F: Several colors of the Faber-Castell Pitt Artist's Brush Pen, along with two of the line's Calligraphy pens. I outline with the brush pens and I sketch with their Calligraphy pen.
G: Laying horizontally above everything is a Staedtler Pigment Liner. Typically I use this pen for writing and sketching in my real journals. It wasn't used at all in this journal. It was on the table for note taking.
H: The Faber-Castell Pitt Artist's Jumbo Brush Pen in white. This is a lovely large brush tip filled with white India ink and very opaque. I carry one of these with me everywhere now that Don Colley has alerted me to them.
I: Montana markers in various tip sizes. The red on the left, pink and white are all 15mm, the orange is 30 mm, and the red on the far right is a fine point. I also used a light blue 15mm, but that's always in my bag so it isn't on the table. These markers are refillable with special acrylic paints. They are made for graffiti artists, but they area great for visual artists of all types. The white is also fairly opaque. I used it for the background on the "peek" with birds everywhere in the background. The fine point red (and on one page the wide nibbed red) was used to write some journaling text throughout the journal.
J: Ziller Acrylic ink (violet and brown) in two little sealed palette cups.
K: A dip nib mounted in a plastic nib holder. (Crowquill nib.) I used this and a G-Nib for various bits of journaling in the fake journal. The acrylic ink worked great over all the various surfaces created on the pages.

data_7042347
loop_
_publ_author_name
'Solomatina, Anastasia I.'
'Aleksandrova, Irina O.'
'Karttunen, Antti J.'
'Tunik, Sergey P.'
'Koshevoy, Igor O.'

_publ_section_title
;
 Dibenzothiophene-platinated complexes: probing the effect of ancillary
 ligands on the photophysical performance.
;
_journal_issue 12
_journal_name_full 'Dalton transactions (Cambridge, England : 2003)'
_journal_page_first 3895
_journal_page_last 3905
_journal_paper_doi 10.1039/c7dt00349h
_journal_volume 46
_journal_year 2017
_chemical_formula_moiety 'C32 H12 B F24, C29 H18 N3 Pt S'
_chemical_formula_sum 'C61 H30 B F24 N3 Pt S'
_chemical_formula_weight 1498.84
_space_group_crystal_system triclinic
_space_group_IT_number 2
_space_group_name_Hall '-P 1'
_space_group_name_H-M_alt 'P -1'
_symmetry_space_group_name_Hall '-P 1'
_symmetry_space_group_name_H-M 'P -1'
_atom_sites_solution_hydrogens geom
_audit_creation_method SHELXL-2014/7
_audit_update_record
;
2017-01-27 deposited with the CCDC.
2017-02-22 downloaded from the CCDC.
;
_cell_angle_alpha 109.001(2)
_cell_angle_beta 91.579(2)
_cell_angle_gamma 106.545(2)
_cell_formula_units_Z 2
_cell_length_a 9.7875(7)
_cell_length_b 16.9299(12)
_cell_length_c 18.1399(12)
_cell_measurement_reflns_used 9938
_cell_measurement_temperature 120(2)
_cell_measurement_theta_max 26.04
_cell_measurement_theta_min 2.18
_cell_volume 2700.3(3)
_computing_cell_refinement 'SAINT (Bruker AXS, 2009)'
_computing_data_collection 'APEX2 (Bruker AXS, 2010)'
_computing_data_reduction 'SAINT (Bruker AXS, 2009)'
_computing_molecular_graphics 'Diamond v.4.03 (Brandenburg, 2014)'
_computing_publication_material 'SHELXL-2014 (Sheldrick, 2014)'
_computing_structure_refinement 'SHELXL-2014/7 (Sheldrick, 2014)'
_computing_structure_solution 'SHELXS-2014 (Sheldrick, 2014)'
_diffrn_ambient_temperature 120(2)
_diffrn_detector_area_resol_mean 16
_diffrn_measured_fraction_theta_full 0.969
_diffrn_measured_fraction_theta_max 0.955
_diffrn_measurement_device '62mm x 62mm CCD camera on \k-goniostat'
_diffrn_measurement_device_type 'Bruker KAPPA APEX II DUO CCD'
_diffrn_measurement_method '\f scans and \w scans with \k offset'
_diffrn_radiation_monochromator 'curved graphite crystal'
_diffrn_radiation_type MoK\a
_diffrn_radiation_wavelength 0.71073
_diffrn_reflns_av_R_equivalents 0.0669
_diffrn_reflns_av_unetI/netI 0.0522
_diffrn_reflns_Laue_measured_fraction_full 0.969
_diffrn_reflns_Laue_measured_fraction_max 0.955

L: The other non-pen type tool used in the journal—a big bag (not completely shown) of lots of different designs of washi tape. I doubt this stuff is archival in any way; I expect it to grow old, and slide off the pages, or become brittle, or whatever. But my character didn't care about archival qualities of her materials and she was having so much fun using this tape that even though she wasn't scanning her pages (impossible) to capture the moment I thought, "Aw, wtf, let her do it." And I did.
Everyone of the above products worked great in the fake journal, whether the surface of the page was covered with acrylic paint, a Gelli-arts acrylic paint monoprint, collage paper, or just the exposed original paper of the journal. The Brushables are new to me and this is the first time I've used them much at all. All the other tools I've been using in my own journaling, in different ways, for years; the exception here is the Montana acrylic markers—I used a couple last fall, and then not at all. Then in the past several months I started using them again. I mostly use these markers for quickly filling in backgrounds when I want to isolate the figure. As I did here in a sketch of a beaver at the Bell Museum. Not only are they quick drying but the ink/paint is pretty opaque, and it is fairly matte when dry and easily takes most types of pens that I enjoy using.
Later when you see more of the pages you'll have a sense of what I was using because of this list.